If the tics and traits of an “inward looking” childhood, remain mostly intact, it’s perhaps not so surprising. “By the time I was dressing myself,” says Pecknold, “I was uncomfortably overweight to the point where I would want to wear a t-shirt in the water when I was a kid.” It was by deciding to cut animal and dairy products from his diet at the age of 14 that the pounds started to fall off. “I went on a big bicycle trip – like, a summer camp thing – and decided I didn’t want t eat all the crappy food that everyone else had. At the same time, I had just heard about what a vegan was, so I told everyone that I was a vegan so I could eat special food.”
By the end of the summer, Pecknold returned home 30lb lighter. In keeping with what we already know about him, he says he’s thankful that his parents withheld from making a big deal of the transformation. “I think they knew to not make a big stink about it, so it’s not like you feel that they’re suddenly into you now. You know that they love you no matter what, you know?”
By this time, Pecknold – whose father builds boats and guitars for a living – was writing his own songs. Despite growing up in the town where grunge took off, Pecknold – just seven when Kurt Cobain died – found his inspirations elsewhere. His obsession with Bob Dylan made the life of a lone troubadour seem like a viable vocation. “The first time I heard Boots of Spanish Leather,” recalled his older sister Aja (yes, as in the Steely Dan album) “it was as if all of the oxygen had been drained from the room, suddenly replaced with the wavering golden longing of this one song. “Only it wasn’t Dylan singing, it was my 14 year-old brother.”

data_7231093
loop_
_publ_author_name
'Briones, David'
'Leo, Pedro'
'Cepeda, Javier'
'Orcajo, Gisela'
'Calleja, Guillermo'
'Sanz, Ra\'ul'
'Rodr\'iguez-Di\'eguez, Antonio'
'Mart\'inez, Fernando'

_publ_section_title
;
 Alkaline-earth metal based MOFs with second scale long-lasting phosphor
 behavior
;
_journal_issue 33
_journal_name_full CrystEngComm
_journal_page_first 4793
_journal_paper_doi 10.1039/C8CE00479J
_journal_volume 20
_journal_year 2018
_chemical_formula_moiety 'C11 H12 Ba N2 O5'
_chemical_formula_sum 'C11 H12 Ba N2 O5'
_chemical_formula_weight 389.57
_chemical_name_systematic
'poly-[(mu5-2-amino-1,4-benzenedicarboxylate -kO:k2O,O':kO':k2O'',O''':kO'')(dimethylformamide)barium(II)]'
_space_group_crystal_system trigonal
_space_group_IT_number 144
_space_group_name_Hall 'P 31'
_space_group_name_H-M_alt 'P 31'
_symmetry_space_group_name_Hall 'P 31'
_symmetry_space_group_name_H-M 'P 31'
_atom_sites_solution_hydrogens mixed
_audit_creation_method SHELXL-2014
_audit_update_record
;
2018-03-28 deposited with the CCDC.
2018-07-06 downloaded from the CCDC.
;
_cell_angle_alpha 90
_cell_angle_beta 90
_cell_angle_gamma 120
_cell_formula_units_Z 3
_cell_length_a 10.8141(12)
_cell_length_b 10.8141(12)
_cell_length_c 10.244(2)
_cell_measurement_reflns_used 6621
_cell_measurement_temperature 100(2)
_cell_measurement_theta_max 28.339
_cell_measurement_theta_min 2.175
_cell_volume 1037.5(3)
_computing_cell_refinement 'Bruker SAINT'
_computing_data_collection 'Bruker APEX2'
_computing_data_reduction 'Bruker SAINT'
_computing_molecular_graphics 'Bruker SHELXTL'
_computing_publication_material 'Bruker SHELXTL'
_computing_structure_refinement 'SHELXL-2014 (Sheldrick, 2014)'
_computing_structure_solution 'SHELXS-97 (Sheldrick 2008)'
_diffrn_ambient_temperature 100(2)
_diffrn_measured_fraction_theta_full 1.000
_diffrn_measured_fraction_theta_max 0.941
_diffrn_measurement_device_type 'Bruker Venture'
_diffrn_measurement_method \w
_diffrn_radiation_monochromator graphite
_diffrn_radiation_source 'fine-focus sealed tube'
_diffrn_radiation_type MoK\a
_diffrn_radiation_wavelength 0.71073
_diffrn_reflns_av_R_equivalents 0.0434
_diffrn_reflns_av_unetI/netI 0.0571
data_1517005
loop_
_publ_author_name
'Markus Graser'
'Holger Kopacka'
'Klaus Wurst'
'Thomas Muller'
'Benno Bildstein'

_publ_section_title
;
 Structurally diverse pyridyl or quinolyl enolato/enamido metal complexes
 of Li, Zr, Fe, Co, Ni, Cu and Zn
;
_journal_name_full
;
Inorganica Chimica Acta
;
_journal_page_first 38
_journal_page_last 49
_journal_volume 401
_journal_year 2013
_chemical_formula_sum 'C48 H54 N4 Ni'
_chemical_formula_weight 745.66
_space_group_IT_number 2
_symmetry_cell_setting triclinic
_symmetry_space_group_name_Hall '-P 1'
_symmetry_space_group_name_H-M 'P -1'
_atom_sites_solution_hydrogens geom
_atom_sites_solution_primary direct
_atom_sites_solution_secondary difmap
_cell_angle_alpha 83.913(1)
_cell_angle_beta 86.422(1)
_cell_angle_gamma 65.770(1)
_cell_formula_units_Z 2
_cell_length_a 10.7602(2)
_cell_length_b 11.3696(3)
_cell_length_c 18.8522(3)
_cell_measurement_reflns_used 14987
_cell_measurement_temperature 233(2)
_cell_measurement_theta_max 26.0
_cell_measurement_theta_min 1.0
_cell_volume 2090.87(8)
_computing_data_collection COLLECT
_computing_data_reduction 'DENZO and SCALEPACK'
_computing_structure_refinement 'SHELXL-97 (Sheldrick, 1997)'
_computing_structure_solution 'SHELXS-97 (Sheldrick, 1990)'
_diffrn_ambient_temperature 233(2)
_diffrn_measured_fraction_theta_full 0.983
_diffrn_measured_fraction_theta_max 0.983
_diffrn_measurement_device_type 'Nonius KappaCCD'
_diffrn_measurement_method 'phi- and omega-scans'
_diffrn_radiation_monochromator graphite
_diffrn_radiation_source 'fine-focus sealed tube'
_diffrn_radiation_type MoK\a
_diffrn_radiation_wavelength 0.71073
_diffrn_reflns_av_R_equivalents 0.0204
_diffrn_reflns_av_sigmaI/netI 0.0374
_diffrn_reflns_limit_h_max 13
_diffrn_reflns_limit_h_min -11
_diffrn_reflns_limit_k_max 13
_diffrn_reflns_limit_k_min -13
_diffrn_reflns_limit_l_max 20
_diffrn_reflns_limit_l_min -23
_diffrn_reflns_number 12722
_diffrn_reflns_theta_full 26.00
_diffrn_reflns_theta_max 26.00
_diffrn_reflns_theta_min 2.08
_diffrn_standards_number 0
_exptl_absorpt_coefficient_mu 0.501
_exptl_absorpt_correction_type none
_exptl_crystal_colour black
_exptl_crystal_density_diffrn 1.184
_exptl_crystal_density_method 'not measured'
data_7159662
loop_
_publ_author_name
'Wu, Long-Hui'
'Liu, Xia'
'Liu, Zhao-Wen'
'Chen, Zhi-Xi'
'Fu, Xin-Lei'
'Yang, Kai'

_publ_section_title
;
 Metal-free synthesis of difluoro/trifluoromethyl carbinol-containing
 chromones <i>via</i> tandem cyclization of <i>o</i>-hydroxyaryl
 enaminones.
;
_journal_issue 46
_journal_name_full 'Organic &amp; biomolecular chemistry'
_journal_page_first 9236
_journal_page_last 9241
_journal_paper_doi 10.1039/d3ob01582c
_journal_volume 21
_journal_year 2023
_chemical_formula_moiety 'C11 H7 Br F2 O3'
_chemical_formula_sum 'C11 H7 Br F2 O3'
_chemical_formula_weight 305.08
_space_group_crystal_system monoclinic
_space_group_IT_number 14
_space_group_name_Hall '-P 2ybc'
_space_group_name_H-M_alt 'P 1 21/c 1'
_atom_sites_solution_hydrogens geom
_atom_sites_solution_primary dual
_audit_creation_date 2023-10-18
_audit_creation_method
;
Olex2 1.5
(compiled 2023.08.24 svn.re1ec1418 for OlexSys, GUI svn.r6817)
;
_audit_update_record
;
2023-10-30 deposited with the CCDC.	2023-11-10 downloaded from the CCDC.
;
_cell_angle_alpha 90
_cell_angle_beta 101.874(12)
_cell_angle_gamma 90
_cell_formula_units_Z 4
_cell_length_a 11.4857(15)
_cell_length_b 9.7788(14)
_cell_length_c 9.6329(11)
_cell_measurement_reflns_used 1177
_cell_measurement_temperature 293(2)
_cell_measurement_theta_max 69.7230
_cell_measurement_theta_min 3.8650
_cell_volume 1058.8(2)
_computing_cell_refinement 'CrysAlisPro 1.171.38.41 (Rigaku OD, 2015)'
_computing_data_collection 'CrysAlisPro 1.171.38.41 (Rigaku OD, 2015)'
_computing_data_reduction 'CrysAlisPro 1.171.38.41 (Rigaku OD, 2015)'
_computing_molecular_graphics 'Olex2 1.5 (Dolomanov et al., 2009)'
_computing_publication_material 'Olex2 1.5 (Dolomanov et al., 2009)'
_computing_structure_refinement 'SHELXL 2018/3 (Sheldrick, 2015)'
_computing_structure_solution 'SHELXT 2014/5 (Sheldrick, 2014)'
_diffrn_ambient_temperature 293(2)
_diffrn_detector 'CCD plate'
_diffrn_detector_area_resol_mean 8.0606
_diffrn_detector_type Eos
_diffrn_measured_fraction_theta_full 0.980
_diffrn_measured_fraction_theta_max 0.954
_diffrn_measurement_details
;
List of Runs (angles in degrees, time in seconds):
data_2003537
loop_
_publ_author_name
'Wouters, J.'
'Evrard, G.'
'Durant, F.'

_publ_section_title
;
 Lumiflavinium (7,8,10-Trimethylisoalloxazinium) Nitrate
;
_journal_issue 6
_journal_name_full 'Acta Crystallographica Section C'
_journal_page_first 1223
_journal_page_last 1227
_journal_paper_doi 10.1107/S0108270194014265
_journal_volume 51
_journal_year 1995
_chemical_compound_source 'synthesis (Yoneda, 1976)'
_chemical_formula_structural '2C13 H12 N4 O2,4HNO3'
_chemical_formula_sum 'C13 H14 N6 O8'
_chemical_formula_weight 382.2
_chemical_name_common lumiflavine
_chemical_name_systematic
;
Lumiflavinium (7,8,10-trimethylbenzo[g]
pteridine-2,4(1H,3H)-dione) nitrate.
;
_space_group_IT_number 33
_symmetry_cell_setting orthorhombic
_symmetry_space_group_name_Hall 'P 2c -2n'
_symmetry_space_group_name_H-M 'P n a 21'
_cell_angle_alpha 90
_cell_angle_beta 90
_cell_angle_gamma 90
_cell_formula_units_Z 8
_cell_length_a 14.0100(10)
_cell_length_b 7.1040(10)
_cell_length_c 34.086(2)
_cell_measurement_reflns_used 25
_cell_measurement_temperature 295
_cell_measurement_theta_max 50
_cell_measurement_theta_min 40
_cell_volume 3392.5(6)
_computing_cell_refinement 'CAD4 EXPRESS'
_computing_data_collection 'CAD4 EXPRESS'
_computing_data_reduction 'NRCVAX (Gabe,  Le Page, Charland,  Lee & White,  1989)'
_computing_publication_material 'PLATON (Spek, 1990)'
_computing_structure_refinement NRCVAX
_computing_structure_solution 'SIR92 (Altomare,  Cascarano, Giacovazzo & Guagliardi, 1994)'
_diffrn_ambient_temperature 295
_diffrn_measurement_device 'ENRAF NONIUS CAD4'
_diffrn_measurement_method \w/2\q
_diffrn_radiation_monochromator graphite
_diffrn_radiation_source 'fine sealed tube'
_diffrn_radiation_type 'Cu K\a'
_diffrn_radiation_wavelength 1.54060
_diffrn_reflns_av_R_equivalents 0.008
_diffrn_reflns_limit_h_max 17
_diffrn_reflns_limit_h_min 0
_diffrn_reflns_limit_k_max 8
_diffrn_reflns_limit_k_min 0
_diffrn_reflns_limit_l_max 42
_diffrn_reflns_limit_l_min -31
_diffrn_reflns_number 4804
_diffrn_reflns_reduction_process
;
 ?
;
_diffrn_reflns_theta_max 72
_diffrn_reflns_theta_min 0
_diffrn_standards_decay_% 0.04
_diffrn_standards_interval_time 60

Written shortly after his return from that momentous camp expedition, his first song Sarah Jane was “just some story about a girl whose dad hated her and kicked her out, so she had to become a prostitute, then she became pregnant. A sob story, basically.” Looking back, Pecknold characterizes his early songs as attempts to write songs like his other musical role model Elliott Smith – “to see how he does it, you know?”
Perhaps a touch facetiously, I suggest that having a massive heroin problem seemed to help in that particular instance. Pecknold remembers being desperate to go and see Smith on his last ever Seattle show, but being too young to go. “That was the last chance I could have seen him, and I heard that tour was terrible. He could barely remember the words to his songs.”
Any worries that Pecknold may seek to lubricate the cogs of creativity in a similar way are without foundation on the basis of tonight’s encounter. Supping water from a polystyrene cup, he responds to a question about sharing drugs with his baby boomer dad by saying, “That has never come up. I don’t smoke weed. And I don’t think he does, either… although maybe he did at some point. Besides, having a drug habit implies you have money to spend on drugs. As it is, I might have to take a job when I get back to Seattle. I was a cook in a restaurant kitchen, so I’ll probably go back to doing that.” Having made the most unanimously feted album of 2008, it seems incredible that this even constitutes a possibility – but Pecknold says his band wouldn’t even be here in Europe had their label not advanced them £20,000 to finance these shows.
Far from complaining, however, Pecknold’s tone, in fact, is one more of gratitude that someone advanced his band the money in the first place. As if to mitigate any accidental negativity, he adds, “Maybe I’ll just be able to do get part-time work when I return. But hey, I don’t want to sound like a grouch. There’s nothing I really long for right now.” He pauses briefly. “Well, maybe nothing except for a list of countries where it’s acceptable to tip taxi drivers… That’s another source of continual awkwardness.”